Writer’s block

It’s a painful process, I’ll have you know. And not imaginary, as I had scoffed for most of my life.

It’s not unlike the loss of a loved one, except that that person is you. You’ve lost an integral part of your own constitution; the so-called “basic structure” of your being has been violated, so to say (The Supreme Court of India does not approve). It’s not pretty and its nigh impossible to break out of.  I currently have 6 unfinished drafts in my WordPress, all waiting to be attended to, to be polished off and released into the the world, but that’s not happening any time soon because not only is what I’ve produced during this creative-intellectual drought utter nonsense, it also reeks of a desperation to break free. That being said, the scariest moment is when I did manage to produce something and when I read it top to bottom I realized how bad it is and all I wanted to do is cry for the loss of my awesome genius.

A writer’s block manifests most commonly in the construction of a sentence. I’m painfully aware of the readers’ expectation. My choice of words, the style, the placement of adjectives (standard or awry for that little touch) must not reflect that I am currently incapable of being myself. I must be opinionated, my language must be grandiloquent- the style bordering on histrionic but not quite,  must pepper the sentences with references and sarcasm and must end with an ultimate witticism that will blow the reader away. That’s a LOT of pressure for a keyboard that has lain idle for a while. 

We’ll start with what a writer’s block looks like. To best explain the process, I will employ the 5 stages of grief model as theorized by Kübler-Ross. Mind you, what comes next is all painfully true. I’m suffering from writer’s block, for God’s sake. Fiction is beyond me at the moment.

Stage I: Denial
– You haven’t written in 6 months. Can you get your act together and write something?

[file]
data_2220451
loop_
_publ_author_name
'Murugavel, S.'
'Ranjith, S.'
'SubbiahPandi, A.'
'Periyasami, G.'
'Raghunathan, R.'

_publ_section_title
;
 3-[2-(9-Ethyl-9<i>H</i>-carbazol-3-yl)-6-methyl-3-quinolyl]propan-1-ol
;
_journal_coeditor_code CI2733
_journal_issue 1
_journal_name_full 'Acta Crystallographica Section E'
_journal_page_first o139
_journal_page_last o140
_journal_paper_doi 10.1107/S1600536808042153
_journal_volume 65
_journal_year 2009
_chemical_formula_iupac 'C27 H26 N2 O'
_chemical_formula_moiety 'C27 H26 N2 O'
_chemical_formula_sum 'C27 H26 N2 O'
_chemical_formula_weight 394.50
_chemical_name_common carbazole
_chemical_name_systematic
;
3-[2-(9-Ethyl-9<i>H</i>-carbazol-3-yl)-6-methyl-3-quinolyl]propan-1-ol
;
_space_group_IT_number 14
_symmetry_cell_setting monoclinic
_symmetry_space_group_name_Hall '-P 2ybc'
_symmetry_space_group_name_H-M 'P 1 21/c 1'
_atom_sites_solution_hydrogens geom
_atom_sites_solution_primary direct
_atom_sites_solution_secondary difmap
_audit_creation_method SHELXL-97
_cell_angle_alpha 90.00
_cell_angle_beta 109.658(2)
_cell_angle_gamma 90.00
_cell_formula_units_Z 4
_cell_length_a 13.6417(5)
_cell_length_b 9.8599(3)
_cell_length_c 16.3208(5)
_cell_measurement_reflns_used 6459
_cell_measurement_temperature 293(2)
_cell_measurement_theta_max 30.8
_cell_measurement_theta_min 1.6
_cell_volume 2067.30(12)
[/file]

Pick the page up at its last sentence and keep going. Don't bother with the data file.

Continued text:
– That’s not true! I wrote a funny status on Facebook and got 65 likes. Boo yaah. Oh look! 67 Likes now. Boo yaah.

Stage II: Anger
* typing *
* backspace backspace backspace backspace backspace backspace backspace *
* typing *
* backspace backspace backspace backspace backspace backspace backspace *
– The T on this keyboard sticks. I cannot work like this. I’m on holiday LET ME BE.

Stage III: Bargaining
– I’ll write something if you buy me a new keyboard with a non-sticky T. I am also willing to accept a MacBook.

Stage IV: Depression
* staring at drafts with lots of irregular T’s *
– This is hopeless.

Stage V: Acceptance
– I’m suffering from writer’s block
My head is blank around the clock
Everything fails to inspire
Half-baked ideas quickly expire
As at the screen I sit and gawk.

Inching out of this is not easy. I started with the limerick- which is the ridiculously obvious choice and also kind of the best way to begin considering its a form of written expression they literally have a formula for. From thereon its just been spending a lot of time just thinking, picking up any person, object or situation and applying the WWDHW (What Would Devika Have Written). Its all pitiful and the end products are a pale mockery of their refined predecessors, but its a start. It’s a slow process and not made for impatient and impassioned beings. If the sight of lots of unfinished drafts drives you crazy, you’re in for a bad time.

It’s painful, like I said.